Opioids Affecting Older South Dakotans More Than Youth
Earlier this month, President Trump stated that the nation should counter the opioid epidemic by telling the youth that opipoids are “no good, really bad for you in every way.” However, according to the South Dakota Department of Health, opioids seem to be affecting older adults more often than youth.
Between 2004-2015, adults between the ages of 40 and 64 experienced the highest number of opioid-related poisoning cases, with over 250 incidents. The second highest age range, adults aged 25-39, had more than 150 incidents reported. Those aged 15 to 24 had around 60 reported opioid-related poisoning incidents.
The South Dakota Department of Health also recorded the frequency of opioid-related deaths between 2006-2015, with adults aged 35-44 experiencing the highest number of deaths: nearly 140. In contrast, youths aged 14-24 had around 40 reported deaths (see chart below).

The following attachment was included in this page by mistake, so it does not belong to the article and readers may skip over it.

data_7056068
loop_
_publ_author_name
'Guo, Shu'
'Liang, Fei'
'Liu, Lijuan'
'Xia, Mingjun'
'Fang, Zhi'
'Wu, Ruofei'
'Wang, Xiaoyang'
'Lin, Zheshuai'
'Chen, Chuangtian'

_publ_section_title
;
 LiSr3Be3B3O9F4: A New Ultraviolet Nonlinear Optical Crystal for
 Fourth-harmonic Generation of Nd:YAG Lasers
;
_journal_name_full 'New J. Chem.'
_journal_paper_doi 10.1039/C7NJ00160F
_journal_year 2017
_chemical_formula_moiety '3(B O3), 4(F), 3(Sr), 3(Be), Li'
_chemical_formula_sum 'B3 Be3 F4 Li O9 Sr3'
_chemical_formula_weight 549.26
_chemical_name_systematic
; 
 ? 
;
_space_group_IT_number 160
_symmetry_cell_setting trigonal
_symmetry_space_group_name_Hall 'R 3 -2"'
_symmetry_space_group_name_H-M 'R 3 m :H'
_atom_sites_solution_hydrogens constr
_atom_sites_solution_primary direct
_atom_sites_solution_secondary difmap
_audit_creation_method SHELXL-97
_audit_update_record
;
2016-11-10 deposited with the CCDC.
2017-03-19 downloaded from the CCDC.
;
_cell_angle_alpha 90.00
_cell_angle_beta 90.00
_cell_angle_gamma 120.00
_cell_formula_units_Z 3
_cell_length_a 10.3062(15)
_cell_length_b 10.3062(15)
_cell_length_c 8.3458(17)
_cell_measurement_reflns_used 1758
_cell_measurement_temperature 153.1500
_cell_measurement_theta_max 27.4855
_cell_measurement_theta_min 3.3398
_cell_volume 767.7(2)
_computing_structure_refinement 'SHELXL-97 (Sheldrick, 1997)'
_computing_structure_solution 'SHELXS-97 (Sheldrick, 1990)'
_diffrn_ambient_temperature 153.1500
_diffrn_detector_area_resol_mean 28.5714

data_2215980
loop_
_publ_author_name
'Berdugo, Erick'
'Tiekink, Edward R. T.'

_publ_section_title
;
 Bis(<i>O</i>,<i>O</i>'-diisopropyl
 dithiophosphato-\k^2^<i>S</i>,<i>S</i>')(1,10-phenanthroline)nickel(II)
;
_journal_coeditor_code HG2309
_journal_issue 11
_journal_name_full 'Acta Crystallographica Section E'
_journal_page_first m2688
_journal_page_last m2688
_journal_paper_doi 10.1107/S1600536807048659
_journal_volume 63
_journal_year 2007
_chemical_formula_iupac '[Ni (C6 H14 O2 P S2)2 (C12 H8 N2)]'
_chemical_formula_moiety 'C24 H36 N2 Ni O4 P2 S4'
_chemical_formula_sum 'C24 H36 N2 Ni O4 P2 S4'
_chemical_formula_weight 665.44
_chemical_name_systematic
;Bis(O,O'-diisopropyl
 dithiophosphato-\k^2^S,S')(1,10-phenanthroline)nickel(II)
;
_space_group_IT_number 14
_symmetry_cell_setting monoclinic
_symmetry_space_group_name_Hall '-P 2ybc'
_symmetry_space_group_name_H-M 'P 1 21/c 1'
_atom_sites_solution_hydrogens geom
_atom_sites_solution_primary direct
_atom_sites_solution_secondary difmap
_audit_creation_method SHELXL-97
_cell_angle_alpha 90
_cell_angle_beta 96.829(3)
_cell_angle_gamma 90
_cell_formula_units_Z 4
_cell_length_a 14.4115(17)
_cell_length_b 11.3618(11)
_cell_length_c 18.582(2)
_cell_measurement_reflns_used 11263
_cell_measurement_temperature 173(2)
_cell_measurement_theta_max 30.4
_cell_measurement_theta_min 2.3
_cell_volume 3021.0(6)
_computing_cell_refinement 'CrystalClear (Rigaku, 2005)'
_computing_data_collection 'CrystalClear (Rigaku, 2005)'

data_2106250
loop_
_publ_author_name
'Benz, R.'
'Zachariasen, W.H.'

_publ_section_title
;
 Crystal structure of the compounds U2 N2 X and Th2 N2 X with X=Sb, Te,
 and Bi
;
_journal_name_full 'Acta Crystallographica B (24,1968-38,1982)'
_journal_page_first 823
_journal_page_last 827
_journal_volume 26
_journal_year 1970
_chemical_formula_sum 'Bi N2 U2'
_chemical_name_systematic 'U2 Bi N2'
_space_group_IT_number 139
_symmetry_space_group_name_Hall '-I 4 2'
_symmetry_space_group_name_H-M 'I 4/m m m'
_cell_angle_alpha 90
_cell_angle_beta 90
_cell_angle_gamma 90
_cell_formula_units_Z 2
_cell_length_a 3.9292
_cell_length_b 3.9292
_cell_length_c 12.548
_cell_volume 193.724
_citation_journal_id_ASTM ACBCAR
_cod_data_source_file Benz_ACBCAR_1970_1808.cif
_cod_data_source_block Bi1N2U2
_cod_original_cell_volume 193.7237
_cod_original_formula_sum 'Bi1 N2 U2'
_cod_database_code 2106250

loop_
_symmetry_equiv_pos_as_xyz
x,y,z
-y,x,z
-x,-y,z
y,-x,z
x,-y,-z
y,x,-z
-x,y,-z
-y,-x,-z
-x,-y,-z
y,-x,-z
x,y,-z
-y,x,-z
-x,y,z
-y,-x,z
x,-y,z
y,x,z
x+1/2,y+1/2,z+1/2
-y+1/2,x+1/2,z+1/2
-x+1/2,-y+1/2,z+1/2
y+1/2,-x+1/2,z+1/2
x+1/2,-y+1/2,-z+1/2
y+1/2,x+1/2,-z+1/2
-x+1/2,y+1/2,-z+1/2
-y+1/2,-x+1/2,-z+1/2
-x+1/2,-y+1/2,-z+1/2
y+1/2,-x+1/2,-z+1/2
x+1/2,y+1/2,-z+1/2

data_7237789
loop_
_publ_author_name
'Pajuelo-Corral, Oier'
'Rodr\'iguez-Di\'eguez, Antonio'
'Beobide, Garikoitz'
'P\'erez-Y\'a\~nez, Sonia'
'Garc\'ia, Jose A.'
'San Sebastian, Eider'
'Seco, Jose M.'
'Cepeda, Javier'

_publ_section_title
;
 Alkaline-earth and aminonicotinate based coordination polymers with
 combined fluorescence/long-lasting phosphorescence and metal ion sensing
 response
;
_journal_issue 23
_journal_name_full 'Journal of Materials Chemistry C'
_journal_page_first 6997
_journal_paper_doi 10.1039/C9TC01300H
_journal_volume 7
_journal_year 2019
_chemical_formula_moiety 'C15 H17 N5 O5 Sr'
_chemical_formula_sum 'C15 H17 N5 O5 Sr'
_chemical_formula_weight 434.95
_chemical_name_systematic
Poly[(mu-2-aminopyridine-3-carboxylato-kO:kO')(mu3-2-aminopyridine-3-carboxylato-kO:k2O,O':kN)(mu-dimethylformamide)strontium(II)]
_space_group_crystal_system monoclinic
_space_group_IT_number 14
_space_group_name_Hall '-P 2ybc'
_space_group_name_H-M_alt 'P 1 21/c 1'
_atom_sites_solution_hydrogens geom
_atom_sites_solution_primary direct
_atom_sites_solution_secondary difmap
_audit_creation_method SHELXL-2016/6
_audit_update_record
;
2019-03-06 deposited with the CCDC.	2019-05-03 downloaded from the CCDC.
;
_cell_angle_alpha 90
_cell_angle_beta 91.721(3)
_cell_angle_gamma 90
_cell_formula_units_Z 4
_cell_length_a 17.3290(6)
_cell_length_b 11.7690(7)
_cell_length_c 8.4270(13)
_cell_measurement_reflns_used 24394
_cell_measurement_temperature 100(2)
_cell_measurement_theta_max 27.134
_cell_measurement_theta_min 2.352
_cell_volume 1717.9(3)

About 80% of opioid-related cases involved Caucasians; 57% of these cases are women. According to Minnehaha County Medical Director Dr. Jeff Luther, statewide numbers are consistent with what he sees in his county. The Attorney General’s office sponsored a legislation in 2015 enabling all first-responders to carry naloxone, with reverses the effects of a drug overdose. Just last month, Luther said that a deputy from the county sheriff’s office used naloxone on a woman in her late 40s.
People all over the country are being affected by the nation’s opioid epidemic. “There are a lot of older Americans, in general, that are having issues with these opioid overdoses,” said Luther.
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